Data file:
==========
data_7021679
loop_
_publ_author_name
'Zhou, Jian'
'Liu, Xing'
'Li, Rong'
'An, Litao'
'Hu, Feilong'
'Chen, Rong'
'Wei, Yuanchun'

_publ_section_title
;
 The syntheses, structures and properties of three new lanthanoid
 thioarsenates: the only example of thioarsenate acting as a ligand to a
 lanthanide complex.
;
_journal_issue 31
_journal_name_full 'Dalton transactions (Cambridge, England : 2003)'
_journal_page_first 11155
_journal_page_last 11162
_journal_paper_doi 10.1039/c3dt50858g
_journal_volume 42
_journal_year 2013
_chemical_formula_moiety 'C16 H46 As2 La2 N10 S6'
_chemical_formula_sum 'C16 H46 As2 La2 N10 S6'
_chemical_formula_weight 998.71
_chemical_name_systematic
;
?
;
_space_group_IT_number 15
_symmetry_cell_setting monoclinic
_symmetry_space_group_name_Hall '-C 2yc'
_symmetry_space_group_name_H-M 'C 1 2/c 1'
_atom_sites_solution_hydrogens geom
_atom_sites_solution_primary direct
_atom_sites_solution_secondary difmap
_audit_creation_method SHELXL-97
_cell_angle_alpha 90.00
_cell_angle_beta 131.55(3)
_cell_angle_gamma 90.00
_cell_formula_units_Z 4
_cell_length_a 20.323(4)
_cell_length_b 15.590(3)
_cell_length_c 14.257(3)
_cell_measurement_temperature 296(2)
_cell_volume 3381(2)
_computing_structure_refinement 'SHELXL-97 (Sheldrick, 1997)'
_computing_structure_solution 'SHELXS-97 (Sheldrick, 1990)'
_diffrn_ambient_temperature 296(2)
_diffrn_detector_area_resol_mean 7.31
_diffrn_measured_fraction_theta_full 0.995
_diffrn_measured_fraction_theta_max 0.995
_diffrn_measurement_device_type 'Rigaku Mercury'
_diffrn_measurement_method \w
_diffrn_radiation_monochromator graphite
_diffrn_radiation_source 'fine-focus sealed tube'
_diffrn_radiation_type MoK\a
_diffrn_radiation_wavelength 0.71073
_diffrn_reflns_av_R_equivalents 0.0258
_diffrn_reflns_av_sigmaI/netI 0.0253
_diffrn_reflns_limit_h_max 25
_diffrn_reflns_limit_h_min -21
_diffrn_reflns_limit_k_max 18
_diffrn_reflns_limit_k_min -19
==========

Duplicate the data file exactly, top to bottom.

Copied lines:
data_7021679
loop_
_publ_author_name
'Zhou, Jian'
'Liu, Xing'
'Li, Rong'
'An, Litao'
'Hu, Feilong'
'Chen, Rong'
'Wei, Yuanchun'

_publ_section_title
;
 The syntheses, structures and properties of three new lanthanoid
 thioarsenates: the only example of thioarsenate acting as a ligand to a
 lanthanide complex.
;
_journal_issue 31
_journal_name_full 'Dalton transactions (Cambridge, England : 2003)'
_journal_page_first 11155
_journal_page_last 11162
_journal_paper_doi 10.1039/c3dt50858g
_journal_volume 42
_journal_year 2013
_chemical_formula_moiety 'C16 H46 As2 La2 N10 S6'
_chemical_formula_sum 'C16 H46 As2 La2 N10 S6'
_chemical_formula_weight 998.71
_chemical_name_systematic
;
?
;
_space_group_IT_number 15
_symmetry_cell_setting monoclinic
_symmetry_space_group_name_Hall '-C 2yc'
_symmetry_space_group_name_H-M 'C 1 2/c 1'
_atom_sites_solution_hydrogens geom
_atom_sites_solution_primary direct
_atom_sites_solution_secondary difmap
_audit_creation_method SHELXL-97
_cell_angle_alpha 90.00
_cell_angle_beta 131.55(3)
_cell_angle_gamma 90.00
_cell_formula_units_Z 4
_cell_length_a 20.323(4)
_cell_length_b 15.590(3)
_cell_length_c 14.257(3)
_cell_measurement_temperature 296(2)
_cell_volume 3381(2)
_computing_structure_refinement 'SHELXL-97 (Sheldrick, 1997)'
_computing_structure_solution 'SHELXS-97 (Sheldrick, 1990)'
_diffrn_ambient_temperature 296(2)
_diffrn_detector_area_resol_mean 7.31
_diffrn_measured_fraction_theta_full 0.995
_diffrn_measured_fraction_theta_max 0.995
_diffrn_measurement_device_type 'Rigaku Mercury'
_diffrn_measurement_method \w
_diffrn_radiation_monochromator graphite
_diffrn_radiation_source 'fine-focus sealed tube'
_diffrn_radiation_type MoK\a
_diffrn_radiation_wavelength 0.71073
_diffrn_reflns_av_R_equivalents 0.0258
_diffrn_reflns_av_sigmaI/netI 0.0253
_diffrn_reflns_limit_h_max 25
_diffrn_reflns_limit_h_min -21
_diffrn_reflns_limit_k_max 18
_diffrn_reflns_limit_k_min -19